Because of this major pressure difference, your respiratory muscles have to work harder to get air into the lungs. You need to work hard to move the air from that lower pressure space (the air outside your lungs) into your lungs. Without conditioning your diaphragm and intercostal muscles, these muscles might fatigue. And if they fatigue, you’ll start to pull from other muscle groups (like your chest or shoulders) to compensate. This will fatigue those muscles early, and the overall economy of your movement through the mountain will decrease. You’ll be expending more energy than needed to simply… breathe.

By strengthening your respiratory muscles, you can increase your breathing economy and enable these muscles to do exactly what they’re designed to do.

Visual of the diaphragm muscle beneath the lungs, which is an important muscle in training for high altitude.
Your diaphragm is the muscle right beneath your lungs that acts as the 'breathing motor.' It is a dome-shaped muscle that separates your lungs from your stomach and intestines. Photo Credit: Human Body Learning

Building Mental Resilience

Along the way through the training, one of the ‘intended’ consequences of breathwork, one that you may not have considered, is that you will build mental fortitude necessary to take on high altitude environments. This training program isn’t just about making physical adaptations; it’s also all about creating a strong, resilient mindset. High altitude has a strong, negative effect on cognitive performance and mood states; the exercises in Recal’s breathwork training program are designed to enable you to maintain high mental acuity and cognitive function. This isn’t just about performance; it is also about your safety. Let’s make this endeavor a safe one for you and everyone else in your climbing party.

To learn all the impacts of what altitude does to your body, you can read our article here, or view the YouTube video.

Recap of the Program

Alright, let’s recap. Our goal is to enable you to:

  • Improve the efficiency of your breathing to better oxygenate your body.
  • Make key adaptations in your body through high altitude simulation breathing exercises.
  • Strengthen your respiratory muscles so that you can better handle the lower density air at altitude.
  • Build Mental Resilience so that when doubt and mental fog sets in, you have the fortitude not just to press on, but make the right decision every step of your journey.

Cautionary Note: Do Not Skip Acclimatization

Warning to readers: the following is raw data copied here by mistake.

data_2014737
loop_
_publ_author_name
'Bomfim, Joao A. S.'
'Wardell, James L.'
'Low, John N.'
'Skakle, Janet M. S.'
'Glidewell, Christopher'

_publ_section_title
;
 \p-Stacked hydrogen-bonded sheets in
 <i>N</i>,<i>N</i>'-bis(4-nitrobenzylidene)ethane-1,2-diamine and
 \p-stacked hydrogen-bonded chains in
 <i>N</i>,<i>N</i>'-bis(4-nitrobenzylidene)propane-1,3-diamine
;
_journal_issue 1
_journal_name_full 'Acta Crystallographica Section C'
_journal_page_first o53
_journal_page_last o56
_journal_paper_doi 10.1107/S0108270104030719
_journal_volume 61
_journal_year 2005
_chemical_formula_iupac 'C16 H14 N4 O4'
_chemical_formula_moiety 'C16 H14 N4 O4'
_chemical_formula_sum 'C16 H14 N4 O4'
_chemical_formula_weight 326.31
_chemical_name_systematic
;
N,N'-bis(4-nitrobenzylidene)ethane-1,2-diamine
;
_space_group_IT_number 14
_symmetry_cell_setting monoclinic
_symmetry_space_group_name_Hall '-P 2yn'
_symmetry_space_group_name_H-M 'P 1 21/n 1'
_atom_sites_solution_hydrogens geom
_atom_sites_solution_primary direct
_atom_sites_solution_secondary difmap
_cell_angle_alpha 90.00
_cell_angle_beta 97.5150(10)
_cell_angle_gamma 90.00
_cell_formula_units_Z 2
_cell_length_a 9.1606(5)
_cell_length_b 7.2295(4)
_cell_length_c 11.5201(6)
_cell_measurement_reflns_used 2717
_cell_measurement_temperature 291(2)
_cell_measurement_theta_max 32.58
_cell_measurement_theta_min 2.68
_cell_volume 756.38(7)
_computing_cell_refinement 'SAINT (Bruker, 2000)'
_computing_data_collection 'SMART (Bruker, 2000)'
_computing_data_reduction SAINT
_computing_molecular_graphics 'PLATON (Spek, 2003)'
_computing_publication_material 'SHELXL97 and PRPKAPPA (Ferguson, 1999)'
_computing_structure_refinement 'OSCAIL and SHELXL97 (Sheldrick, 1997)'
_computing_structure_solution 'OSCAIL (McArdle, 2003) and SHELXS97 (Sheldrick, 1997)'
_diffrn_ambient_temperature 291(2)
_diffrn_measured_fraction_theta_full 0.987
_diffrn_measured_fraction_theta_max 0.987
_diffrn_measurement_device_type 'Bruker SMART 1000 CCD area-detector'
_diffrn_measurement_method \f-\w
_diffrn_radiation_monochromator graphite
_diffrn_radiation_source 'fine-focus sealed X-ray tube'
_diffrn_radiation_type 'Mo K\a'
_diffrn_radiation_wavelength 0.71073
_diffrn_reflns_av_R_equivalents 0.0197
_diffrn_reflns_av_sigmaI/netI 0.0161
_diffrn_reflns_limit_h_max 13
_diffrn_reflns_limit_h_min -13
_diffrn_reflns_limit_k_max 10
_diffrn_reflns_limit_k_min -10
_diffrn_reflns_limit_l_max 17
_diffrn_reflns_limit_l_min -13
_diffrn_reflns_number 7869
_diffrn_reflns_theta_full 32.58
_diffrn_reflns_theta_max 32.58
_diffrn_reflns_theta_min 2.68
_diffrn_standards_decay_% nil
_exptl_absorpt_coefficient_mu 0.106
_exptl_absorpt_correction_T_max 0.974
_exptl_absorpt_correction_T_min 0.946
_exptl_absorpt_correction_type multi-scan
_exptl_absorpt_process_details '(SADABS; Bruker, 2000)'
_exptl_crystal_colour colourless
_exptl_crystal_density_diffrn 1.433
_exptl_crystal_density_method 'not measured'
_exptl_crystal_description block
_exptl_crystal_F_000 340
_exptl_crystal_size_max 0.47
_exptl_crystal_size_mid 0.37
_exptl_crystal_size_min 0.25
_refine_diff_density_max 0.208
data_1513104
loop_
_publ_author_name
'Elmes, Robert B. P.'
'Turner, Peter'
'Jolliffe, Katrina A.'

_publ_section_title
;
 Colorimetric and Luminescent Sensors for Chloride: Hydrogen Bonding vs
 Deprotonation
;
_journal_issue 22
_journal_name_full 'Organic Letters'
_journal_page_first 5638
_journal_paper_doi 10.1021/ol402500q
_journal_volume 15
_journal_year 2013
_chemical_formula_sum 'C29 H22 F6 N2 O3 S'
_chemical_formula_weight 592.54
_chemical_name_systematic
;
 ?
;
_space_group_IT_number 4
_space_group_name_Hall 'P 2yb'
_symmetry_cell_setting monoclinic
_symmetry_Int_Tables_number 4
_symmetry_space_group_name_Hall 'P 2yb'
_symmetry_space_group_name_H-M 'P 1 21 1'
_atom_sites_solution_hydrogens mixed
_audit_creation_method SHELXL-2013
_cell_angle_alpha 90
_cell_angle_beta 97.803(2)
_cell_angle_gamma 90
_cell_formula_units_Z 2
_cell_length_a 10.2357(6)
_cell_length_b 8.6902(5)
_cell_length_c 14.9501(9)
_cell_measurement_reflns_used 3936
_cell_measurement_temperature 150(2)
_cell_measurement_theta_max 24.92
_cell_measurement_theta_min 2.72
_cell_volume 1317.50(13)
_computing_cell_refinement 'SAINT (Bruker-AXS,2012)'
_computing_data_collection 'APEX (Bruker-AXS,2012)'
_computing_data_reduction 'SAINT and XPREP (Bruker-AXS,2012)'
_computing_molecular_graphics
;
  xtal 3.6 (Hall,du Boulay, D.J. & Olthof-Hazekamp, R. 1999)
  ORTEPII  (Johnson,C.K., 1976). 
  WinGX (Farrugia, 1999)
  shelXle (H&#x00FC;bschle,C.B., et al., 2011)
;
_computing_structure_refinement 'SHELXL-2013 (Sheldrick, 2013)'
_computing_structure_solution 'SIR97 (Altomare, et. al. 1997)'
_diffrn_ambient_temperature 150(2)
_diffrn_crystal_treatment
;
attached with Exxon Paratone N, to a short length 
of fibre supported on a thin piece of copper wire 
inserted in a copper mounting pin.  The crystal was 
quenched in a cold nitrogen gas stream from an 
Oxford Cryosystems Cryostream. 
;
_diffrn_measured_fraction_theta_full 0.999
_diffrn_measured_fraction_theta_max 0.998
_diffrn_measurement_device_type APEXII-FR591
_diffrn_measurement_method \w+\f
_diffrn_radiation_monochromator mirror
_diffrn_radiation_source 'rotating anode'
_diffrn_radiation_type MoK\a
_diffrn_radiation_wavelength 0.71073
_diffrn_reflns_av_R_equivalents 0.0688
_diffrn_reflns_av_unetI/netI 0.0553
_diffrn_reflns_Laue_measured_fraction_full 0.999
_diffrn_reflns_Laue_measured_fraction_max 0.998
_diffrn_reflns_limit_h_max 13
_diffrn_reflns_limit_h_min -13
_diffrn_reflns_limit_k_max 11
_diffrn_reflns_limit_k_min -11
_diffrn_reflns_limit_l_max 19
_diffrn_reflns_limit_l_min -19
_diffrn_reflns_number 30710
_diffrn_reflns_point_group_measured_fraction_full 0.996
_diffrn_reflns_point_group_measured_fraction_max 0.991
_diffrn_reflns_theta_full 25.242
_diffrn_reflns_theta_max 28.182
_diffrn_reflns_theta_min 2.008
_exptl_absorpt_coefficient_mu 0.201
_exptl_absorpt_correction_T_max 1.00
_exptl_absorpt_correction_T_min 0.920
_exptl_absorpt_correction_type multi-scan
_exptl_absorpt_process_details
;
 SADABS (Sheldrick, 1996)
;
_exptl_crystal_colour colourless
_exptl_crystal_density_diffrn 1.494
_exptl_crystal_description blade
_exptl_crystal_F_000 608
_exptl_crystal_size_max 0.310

As a cautionary note, this High Altitude Breathwork Training program is designed to be one component of your pre-acclimatization fitness training program (for examples of a mountain training program, check out Uphill Athlete or Evoke Endurance).  Experienced mountaineers often rely on these methods to acclimatize:
  • Gradual Ascent: Ascending slowly allows your body time to adjust.
  • Hydration and Nutrition: Staying well-hydrated and maintaining a high-carbohydrate diet fuels your body’s energy needs.
  • Hike High, Sleep Low: Hiking to higher altitudes during the day and descending to sleep at lower altitudes helps your body adapt.
The breathwork training from Recal is NOT designed to replace acclimatization time on the mountain. To be clear, there is no magic pill or silver bullet that’s going to eliminate the risk of altitude sickness. What you’re able to do with a training program like this is to equip your body to be more READY for when that time comes to take on the altitude.

Conclusion: There's Now a Better Way to Train for Altitude

Why not give yourself the benefits of proper breathing habits and key adaptations that enable you to oxygenate your body better on the mountain? This will not only increase your performance and enjoyment of your endeavor but also increase the chances of your safety along the way.

So, breathe easy, friends. There’s now a better way to prepare for the challenges that high altitude presents, and that’s with the 5-week High Altitude Breathwork Training course from Recal.

Once again, we are Recal, and we wish you the best of luck in your upcoming adventures. 

See you on the mountain soon!

~ Message from Recal ~

Thanks for stopping by our blog. Here at Recal, we offer breathwork-based coaching to help you prepare for life’s greatest endeavors. 

The latest program we offer is High Altitude Breathwork Training to get you ready for the mountain, even if you live at sea level. We also created Guidebook to use as a daily journaling tool; it has helped leaders around the world live more focused and fulfilling lives.

If you’re curious about our Guides, click the links below to submit your information and receive a free digital copy:

We also have a strategic partnership with Oxygen Advantage and use their products (like mouth tape for sleep and SportsMask for altitude training) to help our community become better leaders through breathwork training and proper breathing habits. You can view their online breath courses and products by clicking here.  

We stand by the things that we offer and promote – and proudly use them ourselves.

If you have any questions, we’re here to help: email us at